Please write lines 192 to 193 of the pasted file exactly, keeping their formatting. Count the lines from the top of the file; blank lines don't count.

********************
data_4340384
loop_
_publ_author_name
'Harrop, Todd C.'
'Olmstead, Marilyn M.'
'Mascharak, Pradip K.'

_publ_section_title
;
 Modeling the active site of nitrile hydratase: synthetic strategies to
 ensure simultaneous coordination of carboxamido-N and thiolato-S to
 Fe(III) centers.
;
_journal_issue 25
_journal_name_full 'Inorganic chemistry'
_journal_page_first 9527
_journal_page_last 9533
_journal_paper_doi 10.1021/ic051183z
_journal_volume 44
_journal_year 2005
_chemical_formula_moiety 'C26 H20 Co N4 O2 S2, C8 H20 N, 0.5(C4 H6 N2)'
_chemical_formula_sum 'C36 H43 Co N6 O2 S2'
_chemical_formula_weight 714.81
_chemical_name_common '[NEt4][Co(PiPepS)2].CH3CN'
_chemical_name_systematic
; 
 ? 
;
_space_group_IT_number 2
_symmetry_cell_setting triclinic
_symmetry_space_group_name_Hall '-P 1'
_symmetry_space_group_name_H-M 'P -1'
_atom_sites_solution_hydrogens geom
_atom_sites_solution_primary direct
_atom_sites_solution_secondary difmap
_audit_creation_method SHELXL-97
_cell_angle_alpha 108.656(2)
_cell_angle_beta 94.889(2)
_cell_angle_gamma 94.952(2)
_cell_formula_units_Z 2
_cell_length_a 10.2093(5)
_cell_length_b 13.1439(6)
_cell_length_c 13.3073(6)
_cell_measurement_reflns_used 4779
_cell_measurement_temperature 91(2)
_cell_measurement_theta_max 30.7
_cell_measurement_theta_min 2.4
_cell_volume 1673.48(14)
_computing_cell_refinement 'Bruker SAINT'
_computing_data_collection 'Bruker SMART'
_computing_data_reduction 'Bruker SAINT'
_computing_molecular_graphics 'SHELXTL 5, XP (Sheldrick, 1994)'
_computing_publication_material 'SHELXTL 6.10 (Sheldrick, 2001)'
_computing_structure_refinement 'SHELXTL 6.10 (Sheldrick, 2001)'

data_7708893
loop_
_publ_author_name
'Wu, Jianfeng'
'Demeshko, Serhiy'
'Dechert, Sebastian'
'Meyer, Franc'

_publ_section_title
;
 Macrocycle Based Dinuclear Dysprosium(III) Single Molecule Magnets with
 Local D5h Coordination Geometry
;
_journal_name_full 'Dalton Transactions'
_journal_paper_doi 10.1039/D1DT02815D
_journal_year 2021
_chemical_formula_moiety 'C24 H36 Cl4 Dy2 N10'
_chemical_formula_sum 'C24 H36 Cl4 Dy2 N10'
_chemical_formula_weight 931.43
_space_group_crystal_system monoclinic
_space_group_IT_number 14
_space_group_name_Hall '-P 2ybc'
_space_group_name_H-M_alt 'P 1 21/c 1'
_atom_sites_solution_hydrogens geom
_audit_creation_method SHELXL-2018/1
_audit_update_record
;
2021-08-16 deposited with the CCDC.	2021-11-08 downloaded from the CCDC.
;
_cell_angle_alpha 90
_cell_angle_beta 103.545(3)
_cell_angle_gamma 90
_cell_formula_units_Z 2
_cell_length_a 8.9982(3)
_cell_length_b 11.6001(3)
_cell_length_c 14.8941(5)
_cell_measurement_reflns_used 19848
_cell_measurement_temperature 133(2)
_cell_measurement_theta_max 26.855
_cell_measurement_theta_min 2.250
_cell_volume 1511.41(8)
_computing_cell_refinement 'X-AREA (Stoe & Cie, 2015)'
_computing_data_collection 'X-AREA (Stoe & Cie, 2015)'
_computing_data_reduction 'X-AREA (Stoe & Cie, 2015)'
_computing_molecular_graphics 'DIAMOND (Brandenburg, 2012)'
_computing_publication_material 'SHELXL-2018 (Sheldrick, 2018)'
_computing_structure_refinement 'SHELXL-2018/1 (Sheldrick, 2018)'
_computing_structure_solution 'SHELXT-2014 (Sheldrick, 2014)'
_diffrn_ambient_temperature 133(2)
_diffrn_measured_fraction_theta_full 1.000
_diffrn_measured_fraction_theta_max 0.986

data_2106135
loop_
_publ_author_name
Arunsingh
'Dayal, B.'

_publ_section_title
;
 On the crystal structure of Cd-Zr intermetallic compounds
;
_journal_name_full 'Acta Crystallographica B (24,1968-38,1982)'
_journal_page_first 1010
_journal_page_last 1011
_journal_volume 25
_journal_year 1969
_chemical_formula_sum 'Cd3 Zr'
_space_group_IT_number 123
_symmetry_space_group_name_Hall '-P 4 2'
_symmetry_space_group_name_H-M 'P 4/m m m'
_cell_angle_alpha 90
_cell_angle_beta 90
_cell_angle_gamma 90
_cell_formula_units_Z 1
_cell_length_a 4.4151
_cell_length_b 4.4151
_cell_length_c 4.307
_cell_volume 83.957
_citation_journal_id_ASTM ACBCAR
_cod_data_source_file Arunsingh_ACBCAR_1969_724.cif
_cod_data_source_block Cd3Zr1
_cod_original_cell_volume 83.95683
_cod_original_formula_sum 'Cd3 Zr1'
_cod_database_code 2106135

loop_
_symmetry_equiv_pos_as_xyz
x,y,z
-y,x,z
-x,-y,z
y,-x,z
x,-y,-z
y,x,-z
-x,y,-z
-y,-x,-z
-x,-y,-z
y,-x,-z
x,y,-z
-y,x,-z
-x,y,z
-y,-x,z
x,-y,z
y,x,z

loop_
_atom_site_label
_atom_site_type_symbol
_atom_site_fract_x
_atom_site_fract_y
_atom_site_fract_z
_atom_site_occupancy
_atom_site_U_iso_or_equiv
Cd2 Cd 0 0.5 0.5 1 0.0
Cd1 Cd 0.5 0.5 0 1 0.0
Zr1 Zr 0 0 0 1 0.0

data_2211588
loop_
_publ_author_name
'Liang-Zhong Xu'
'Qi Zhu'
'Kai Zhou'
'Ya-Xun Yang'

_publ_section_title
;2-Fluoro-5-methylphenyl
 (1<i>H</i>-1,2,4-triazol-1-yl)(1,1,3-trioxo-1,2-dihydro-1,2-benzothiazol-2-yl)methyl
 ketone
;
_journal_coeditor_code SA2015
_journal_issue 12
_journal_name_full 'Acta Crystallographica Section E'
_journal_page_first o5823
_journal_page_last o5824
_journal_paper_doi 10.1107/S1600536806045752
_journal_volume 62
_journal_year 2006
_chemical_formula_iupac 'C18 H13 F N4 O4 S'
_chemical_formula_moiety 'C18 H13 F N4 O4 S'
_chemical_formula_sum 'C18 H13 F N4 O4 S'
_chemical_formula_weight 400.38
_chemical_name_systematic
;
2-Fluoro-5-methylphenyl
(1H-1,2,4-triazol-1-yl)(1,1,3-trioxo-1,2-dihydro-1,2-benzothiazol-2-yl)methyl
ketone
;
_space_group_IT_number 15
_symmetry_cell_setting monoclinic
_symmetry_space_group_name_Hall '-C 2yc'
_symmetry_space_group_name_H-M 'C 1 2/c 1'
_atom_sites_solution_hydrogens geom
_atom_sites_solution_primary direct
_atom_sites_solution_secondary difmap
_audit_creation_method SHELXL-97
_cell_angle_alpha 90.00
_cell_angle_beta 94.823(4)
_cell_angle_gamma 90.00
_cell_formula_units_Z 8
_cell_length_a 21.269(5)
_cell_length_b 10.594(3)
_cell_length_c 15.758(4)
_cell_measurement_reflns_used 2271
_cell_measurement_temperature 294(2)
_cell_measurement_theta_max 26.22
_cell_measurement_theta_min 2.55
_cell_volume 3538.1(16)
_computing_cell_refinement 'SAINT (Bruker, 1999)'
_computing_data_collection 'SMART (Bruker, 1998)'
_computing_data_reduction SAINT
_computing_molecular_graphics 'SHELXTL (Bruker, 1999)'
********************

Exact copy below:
(1H-1,2,4-triazol-1-yl)(1,1,3-trioxo-1,2-dihydro-1,2-benzothiazol-2-yl)methyl
ketone